I call myself a writer. Sometimes I even push the boat out and refer to myself as an author.
Mostly though, if i bring it up when people ask what I do or what my job is, I reply "I'm a home educating mum, I run social media platforms and I'm writing a children's novel."
(Danger! Motivational quote images ahead!)
I've always wanted to write. I've dabbled here and there through life and always trashed whatever i was writing, and given up. I've given up on the basis that I didn't know how to write, and what was the point anyway.
Afterall, writers just become, right? They pop into existence, talented and able to orchestrate a masterpiece, with little to no amendment, with perfect voice, and precise language and intense storylines that become the book we all fall in love with.
There was a time in my teens where i stopped reading entirely through bitterness. I didn't even consider taking my education in the direction of creative writing because I simply doubted it was feasible.
How could anything worthy come from me?
(To be fair, I wasn't a bright teen, nor was I a mindful or ambitious one. There was stuff going on.)
What didn't occur to me until I was 28, well into motherhood by a year at this point, was that I could learn a great deal about writing, without going to college, and it was worth simply trying.
Let me say it again.
And where did i go to pick up the information that lit the fire for writing and kept it relatively stable through the past 5 years?
Let me just declare this.
From the very first youtube videos i watched, I was hooked. I binged for days on videos covering the principles of the first draft, of outlining, of character profiling, and importantly, self forgiveness for garbage first drafts. Because everyone's first draft is garbage. And that's where editing and redrafting comes in and feast more topics for videos on youtube too.
I remember at least 4 years ago, when i was very wobbly but absolutely fascinated by everything being presented in these vlogs from talented writers and authors. I felt like i could never take it all in. All the technical English, grammar, structure... it swamped me because my starting point was basically... threading words together. It still is, all these years later.
I've made peace with that. I will pick it all up along the way. I am trying to learn, I'm invested, and there is a world of assistance out there, and I'm no longer embarrassed by that.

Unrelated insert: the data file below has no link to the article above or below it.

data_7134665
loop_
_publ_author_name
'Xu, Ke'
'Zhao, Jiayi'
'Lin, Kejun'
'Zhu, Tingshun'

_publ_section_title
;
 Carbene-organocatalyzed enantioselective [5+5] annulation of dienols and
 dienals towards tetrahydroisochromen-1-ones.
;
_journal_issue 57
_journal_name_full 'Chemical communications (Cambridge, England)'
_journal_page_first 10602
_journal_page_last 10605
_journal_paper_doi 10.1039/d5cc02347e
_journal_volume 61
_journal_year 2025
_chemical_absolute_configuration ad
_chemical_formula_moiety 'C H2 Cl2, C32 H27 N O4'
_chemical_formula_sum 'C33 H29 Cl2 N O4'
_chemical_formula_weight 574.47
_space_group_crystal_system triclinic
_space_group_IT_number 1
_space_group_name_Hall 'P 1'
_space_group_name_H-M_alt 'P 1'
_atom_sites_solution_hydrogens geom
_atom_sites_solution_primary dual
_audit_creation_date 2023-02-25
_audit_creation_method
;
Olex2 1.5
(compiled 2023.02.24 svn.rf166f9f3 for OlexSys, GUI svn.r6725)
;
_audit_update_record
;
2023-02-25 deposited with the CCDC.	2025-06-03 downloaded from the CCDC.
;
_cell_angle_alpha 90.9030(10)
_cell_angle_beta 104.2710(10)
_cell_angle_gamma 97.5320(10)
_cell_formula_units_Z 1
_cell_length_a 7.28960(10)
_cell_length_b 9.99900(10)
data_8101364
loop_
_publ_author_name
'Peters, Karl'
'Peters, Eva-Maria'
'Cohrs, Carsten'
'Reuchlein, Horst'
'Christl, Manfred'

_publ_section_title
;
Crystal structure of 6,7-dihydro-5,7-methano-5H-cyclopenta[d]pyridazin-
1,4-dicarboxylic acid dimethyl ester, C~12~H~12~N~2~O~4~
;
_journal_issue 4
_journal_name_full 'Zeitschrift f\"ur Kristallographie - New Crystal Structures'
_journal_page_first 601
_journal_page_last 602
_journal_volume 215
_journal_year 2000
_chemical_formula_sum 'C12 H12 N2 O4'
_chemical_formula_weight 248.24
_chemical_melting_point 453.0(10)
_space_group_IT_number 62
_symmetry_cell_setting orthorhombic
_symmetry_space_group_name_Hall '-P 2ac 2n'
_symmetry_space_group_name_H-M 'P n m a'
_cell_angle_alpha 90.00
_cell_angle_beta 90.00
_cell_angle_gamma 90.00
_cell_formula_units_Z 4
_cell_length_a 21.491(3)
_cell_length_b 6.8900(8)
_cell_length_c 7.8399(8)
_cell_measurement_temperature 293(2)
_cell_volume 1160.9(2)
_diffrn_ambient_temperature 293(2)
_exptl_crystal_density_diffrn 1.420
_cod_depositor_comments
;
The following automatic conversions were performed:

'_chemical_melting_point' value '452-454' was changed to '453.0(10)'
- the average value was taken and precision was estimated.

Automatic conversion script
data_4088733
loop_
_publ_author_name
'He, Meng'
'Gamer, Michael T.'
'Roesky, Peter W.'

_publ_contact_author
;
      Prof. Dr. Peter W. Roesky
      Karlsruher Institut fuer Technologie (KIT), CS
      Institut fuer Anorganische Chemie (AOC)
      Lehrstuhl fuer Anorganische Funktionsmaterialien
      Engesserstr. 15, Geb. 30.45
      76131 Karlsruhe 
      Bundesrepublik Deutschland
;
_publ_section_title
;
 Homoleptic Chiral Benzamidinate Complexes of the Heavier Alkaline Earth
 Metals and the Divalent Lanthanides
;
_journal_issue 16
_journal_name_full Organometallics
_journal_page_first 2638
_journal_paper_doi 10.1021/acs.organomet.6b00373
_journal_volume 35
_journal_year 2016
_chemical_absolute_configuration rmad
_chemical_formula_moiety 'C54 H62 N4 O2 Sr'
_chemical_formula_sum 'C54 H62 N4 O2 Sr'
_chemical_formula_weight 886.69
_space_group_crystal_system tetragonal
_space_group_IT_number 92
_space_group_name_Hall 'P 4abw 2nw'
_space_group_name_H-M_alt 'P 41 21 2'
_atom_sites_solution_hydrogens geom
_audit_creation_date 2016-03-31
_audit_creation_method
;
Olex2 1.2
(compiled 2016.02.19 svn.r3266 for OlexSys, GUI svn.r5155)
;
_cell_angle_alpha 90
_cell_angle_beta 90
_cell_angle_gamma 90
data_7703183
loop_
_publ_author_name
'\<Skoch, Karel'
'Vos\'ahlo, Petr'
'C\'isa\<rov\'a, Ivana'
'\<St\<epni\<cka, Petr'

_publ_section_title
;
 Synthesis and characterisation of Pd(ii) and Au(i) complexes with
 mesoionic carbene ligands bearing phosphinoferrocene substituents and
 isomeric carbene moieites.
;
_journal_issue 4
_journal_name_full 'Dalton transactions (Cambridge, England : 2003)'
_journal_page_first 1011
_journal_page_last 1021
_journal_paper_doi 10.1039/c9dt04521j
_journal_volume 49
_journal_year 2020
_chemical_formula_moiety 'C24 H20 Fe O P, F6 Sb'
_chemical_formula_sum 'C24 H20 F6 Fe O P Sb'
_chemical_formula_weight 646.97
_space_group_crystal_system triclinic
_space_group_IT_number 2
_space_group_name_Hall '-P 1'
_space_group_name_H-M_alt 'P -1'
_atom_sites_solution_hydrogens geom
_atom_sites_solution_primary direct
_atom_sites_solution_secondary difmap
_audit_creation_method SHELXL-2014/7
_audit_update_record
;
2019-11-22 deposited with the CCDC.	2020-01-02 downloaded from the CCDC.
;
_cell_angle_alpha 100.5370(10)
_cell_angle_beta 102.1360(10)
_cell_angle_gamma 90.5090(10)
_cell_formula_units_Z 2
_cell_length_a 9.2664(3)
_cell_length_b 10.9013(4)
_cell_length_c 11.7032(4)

What I lack in that, I have discovered...
I am a badass story teller!
I weave a pretty wicked plot.
I rock at writing dialogue.
I can keep the most perilous event tones safe but effectively intense for children.
This is me and those are my strengths. Once I knew enough (and watched enough hours in Authortube) to realise that there was a divide in me, and it couldn't and shouldn't encroach on my drive to write and produce my book baby, I felt much better about my approach to writing. In fact, it became one of my Six Impossible Things which I believe Before Breakfast. No, really. Check our backstory video!
You see, for all I take on from those break downs and walk throughs of writing skill with ease, the creative elements, if you will, I am so very and completely blocked with anything with a processing, mathematical approach. As it turns out, most technical english and written language rules full into that foggy bucket for me.
That doesn't mean I stop though. That just means I dare to keep going and appreciate the help and assistance out there that I will gradually pick up along the journey.
I have written my Work-In-Progress over once already in those years, in the captured moments between fatigue overrule and motherhood demands. I have covered more than 220,000 words. I am rewriting my whole first 9 chapters. I have reshaped the plot, some sub plots, some characters, and i've come out glowing better than ever. And I'm no where near the end, because it will still get edited SO MUCH MORE before I hit agent worthy.
I now get the process, and now i've written all those words, it's a lot less daunting, I've learned from my mistakes, and picked up so much along the way just by TRYING.
Dear New Writer who feel's it's too late,
You have a story in your heart. It doesn't matter if you don't know how. You will learn, and what you don't learn, you'll find solutions for.
You can turn your back on the prospect, but it will always call your name.
Mercifully though, it can never be too late.